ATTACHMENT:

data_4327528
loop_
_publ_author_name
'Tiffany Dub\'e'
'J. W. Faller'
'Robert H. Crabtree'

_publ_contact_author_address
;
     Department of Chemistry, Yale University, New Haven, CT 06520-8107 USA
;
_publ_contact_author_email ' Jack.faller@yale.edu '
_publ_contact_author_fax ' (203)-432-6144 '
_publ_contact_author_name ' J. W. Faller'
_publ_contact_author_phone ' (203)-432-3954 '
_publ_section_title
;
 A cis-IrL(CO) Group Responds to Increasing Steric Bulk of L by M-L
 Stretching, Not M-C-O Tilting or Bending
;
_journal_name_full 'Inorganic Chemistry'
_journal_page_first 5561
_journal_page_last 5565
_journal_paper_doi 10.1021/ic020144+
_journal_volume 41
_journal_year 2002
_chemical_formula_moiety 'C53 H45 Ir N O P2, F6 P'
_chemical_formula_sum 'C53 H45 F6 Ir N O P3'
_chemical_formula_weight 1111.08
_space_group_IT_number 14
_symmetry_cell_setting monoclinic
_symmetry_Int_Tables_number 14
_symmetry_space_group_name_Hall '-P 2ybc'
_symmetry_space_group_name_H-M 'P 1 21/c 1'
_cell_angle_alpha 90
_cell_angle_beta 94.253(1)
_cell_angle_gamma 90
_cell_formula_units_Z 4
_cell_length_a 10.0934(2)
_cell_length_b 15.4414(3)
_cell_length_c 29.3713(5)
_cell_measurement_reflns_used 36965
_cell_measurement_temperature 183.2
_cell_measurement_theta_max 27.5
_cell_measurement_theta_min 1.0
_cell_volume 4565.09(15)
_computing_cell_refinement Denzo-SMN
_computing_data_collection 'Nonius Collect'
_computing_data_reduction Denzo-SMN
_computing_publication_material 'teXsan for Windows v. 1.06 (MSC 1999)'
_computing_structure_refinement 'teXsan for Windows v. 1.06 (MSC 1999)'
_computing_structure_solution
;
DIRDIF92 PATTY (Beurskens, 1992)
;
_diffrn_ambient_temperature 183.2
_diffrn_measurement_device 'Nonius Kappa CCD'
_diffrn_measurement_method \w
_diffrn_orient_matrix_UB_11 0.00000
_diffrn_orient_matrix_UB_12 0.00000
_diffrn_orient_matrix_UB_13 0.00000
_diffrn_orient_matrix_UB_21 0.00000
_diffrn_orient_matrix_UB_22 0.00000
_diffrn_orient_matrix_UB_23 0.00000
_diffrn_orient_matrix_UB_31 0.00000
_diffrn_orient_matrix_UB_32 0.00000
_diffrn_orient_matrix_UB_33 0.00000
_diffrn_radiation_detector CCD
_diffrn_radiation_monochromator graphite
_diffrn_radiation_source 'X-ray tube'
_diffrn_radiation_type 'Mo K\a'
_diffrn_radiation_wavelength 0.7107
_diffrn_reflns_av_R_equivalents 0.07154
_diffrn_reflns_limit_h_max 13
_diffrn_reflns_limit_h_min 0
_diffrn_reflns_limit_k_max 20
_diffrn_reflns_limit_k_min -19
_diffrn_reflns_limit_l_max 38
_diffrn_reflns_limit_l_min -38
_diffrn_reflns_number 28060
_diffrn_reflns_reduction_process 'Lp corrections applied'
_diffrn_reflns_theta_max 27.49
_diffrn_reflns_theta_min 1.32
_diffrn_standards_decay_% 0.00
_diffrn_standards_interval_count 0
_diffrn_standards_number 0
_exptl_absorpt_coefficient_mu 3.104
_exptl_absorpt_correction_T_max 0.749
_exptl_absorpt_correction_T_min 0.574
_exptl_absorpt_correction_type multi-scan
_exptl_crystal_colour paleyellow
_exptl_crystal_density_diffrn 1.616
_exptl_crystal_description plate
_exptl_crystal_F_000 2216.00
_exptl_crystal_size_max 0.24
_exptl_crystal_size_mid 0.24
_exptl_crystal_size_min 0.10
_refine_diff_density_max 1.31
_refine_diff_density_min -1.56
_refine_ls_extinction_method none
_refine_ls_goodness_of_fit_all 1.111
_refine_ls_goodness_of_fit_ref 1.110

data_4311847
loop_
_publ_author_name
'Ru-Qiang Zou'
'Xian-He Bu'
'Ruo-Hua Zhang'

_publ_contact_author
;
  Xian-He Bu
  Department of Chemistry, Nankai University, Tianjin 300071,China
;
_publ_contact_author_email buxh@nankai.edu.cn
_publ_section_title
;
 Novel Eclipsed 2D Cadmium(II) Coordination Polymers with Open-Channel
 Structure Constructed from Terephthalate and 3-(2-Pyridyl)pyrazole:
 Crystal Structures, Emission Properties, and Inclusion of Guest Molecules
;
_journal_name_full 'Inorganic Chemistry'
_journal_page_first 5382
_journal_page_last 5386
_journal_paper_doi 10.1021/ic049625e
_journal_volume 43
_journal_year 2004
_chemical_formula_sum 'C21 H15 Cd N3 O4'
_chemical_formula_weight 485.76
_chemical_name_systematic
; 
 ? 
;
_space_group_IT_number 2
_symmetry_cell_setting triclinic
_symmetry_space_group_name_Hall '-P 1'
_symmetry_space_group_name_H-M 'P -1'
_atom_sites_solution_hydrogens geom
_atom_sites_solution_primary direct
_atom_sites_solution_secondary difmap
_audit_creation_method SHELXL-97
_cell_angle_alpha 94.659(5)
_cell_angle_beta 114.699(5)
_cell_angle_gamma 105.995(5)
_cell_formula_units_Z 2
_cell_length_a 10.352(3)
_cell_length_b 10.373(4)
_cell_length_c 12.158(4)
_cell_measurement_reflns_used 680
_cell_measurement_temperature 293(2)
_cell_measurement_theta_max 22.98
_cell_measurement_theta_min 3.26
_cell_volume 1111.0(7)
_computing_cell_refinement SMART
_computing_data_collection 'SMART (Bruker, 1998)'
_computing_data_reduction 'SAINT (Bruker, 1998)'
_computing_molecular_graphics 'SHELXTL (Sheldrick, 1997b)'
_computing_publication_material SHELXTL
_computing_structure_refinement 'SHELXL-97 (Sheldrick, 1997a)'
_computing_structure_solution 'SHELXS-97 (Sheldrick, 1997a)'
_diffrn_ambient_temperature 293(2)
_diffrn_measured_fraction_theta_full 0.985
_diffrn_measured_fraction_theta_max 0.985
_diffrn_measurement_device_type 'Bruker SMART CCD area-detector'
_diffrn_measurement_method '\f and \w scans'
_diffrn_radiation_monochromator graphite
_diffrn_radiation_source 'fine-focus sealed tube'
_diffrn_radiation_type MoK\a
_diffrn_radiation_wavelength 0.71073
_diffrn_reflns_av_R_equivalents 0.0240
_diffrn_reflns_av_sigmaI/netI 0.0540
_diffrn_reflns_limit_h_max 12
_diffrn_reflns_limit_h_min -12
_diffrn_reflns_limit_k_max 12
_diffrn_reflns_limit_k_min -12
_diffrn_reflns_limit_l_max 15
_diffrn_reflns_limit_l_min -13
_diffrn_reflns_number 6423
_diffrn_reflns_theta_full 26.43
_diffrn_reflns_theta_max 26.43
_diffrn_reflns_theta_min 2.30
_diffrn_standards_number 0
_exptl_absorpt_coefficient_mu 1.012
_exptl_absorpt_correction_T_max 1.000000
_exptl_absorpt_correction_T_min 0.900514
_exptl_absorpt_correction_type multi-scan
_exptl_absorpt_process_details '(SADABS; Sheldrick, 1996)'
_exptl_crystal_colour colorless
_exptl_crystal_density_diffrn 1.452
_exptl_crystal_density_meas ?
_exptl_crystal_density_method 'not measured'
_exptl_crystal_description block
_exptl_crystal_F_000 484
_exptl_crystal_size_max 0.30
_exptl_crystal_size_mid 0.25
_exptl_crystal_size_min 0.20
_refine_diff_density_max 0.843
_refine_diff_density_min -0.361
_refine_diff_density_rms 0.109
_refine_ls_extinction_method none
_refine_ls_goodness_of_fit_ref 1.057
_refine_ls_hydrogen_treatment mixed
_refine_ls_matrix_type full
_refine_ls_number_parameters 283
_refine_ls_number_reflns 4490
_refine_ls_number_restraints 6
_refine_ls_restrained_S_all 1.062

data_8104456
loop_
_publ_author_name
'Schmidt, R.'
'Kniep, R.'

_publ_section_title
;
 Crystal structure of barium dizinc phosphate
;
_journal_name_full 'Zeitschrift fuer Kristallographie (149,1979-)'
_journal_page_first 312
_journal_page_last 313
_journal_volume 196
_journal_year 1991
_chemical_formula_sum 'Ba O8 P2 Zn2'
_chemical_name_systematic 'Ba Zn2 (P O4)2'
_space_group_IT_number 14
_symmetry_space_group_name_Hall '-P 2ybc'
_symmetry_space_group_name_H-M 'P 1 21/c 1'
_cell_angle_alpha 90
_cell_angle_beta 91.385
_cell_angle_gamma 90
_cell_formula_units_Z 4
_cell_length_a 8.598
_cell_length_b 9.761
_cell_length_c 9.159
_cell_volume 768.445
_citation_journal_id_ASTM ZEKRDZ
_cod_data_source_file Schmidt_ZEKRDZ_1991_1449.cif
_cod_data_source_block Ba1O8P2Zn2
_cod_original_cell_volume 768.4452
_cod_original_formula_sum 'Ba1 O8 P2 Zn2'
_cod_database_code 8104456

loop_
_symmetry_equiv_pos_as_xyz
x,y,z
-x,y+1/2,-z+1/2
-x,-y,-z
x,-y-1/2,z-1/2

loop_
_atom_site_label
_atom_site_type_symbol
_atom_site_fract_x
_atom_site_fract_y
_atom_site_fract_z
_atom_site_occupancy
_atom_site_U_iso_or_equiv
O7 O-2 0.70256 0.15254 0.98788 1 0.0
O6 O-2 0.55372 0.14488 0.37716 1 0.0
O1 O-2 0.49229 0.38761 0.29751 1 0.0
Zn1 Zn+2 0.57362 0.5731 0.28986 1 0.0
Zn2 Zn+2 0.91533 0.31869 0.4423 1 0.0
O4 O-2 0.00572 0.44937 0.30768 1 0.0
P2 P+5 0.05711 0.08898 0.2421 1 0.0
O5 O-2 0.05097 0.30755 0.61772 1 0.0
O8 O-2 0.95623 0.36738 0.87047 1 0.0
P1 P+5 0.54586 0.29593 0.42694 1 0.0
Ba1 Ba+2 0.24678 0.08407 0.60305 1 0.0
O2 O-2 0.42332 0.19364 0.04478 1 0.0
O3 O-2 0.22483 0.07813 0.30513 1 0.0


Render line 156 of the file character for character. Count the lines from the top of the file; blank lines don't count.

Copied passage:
_computing_publication_material SHELXTL